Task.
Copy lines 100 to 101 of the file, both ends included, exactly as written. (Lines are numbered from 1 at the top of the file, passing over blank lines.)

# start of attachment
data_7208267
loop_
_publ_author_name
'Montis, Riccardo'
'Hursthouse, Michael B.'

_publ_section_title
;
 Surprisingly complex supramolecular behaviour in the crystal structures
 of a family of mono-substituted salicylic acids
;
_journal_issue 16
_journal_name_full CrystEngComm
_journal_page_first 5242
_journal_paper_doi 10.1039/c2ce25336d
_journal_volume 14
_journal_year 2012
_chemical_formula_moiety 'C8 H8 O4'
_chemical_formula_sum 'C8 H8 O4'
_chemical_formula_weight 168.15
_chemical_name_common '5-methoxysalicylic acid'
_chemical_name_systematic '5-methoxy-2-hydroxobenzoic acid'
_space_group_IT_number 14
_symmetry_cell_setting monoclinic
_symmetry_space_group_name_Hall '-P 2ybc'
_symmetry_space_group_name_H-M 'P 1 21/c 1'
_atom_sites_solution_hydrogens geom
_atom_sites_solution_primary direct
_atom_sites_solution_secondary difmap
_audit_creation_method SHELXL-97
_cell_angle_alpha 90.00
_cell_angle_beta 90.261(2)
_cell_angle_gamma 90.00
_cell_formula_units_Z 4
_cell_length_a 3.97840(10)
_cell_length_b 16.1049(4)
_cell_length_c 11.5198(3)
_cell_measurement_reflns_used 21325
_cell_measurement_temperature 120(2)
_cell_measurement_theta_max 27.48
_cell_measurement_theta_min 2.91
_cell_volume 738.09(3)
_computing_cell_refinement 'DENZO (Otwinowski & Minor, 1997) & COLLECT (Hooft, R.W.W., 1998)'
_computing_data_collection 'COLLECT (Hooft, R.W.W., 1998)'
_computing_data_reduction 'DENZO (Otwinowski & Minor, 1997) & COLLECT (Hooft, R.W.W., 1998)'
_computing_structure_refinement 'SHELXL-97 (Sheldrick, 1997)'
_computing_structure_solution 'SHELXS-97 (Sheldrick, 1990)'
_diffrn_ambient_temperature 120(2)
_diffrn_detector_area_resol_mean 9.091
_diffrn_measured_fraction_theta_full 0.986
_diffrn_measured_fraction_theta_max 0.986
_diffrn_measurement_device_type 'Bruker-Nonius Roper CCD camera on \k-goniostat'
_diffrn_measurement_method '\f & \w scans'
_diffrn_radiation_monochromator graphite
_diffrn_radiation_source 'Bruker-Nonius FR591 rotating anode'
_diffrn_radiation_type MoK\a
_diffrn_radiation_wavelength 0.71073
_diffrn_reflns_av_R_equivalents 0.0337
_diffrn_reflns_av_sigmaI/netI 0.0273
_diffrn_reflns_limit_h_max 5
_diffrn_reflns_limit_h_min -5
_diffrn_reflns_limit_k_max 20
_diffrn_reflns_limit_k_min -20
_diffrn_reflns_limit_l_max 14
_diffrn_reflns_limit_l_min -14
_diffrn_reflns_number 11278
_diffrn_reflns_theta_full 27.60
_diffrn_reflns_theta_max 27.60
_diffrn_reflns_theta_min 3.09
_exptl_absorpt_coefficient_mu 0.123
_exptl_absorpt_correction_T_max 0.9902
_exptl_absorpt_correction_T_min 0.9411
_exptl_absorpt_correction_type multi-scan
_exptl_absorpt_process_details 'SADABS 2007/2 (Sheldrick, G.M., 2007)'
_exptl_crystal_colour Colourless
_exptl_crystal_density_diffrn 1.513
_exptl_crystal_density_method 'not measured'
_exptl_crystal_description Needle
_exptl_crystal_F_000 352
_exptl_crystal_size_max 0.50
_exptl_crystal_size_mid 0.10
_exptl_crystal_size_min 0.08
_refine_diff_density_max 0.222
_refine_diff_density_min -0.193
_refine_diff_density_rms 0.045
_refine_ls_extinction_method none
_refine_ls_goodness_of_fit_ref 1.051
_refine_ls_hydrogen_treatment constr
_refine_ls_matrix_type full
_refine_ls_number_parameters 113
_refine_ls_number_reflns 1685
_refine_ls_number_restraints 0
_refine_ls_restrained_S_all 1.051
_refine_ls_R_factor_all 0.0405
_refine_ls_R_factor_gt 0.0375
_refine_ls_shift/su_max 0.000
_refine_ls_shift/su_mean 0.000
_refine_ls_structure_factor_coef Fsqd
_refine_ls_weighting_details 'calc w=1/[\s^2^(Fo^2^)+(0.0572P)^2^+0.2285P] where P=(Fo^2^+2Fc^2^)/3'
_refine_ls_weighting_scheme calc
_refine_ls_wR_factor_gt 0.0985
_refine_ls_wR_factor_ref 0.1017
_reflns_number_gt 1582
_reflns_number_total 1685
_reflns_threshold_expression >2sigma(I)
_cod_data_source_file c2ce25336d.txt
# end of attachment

_refine_ls_wR_factor_gt 0.0985
_refine_ls_wR_factor_ref 0.1017